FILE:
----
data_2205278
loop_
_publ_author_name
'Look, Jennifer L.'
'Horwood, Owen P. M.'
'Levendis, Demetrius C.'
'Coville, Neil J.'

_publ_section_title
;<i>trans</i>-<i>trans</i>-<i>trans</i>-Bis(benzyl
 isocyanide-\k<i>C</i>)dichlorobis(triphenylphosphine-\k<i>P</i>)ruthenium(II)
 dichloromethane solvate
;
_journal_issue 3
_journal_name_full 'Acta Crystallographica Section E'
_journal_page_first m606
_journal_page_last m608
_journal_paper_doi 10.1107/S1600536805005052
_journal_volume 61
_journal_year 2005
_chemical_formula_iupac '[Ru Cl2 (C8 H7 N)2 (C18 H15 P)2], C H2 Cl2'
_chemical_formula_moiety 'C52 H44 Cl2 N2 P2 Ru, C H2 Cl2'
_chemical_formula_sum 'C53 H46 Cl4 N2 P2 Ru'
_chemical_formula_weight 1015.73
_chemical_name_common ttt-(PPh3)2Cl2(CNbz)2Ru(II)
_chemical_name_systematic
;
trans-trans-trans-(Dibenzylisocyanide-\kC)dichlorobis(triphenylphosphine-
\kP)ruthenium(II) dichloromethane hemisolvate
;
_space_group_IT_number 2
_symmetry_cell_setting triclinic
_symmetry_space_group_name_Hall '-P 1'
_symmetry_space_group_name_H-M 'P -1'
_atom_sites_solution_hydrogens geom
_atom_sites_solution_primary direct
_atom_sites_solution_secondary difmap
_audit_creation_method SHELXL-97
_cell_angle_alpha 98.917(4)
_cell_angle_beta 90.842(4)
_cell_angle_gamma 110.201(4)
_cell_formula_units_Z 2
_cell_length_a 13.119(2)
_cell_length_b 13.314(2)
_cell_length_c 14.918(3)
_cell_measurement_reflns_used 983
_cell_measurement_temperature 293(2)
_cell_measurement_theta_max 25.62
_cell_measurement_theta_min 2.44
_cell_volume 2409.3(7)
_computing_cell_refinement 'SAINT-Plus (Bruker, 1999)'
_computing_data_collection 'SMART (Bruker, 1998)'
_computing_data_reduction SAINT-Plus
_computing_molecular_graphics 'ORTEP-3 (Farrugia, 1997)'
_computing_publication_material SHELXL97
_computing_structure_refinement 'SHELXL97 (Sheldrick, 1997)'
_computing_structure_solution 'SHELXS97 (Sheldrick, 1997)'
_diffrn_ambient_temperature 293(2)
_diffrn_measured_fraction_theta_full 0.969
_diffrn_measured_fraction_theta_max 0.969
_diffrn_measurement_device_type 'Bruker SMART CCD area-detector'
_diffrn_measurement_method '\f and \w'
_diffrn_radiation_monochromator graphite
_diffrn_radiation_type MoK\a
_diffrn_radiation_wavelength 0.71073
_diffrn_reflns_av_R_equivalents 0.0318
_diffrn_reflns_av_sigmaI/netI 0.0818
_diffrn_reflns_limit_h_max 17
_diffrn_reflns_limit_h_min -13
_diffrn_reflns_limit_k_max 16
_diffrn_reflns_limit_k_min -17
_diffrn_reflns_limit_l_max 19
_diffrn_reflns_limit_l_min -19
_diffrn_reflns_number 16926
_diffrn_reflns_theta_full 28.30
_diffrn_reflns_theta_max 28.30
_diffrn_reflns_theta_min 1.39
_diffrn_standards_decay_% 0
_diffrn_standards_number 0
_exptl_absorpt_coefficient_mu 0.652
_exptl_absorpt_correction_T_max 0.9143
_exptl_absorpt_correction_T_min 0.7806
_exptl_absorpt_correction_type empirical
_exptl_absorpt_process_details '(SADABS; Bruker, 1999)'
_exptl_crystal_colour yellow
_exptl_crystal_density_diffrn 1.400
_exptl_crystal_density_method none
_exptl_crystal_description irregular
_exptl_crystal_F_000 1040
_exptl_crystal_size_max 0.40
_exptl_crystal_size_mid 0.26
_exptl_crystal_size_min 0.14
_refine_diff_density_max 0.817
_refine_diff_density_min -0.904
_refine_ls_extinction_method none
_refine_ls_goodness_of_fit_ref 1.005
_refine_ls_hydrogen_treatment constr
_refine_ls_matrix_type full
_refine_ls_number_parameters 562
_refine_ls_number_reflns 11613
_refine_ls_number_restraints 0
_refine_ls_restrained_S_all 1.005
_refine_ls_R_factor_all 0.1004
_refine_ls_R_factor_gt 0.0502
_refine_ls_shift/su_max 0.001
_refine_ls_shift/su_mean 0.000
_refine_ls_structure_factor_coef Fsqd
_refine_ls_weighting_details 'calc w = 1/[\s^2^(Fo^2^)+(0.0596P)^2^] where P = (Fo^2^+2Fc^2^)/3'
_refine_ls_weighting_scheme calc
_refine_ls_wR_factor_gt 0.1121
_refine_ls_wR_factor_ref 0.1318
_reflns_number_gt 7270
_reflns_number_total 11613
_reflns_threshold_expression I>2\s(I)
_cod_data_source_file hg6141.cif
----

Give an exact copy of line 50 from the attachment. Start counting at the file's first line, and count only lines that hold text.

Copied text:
_computing_cell_refinement 'SAINT-Plus (Bruker, 1999)'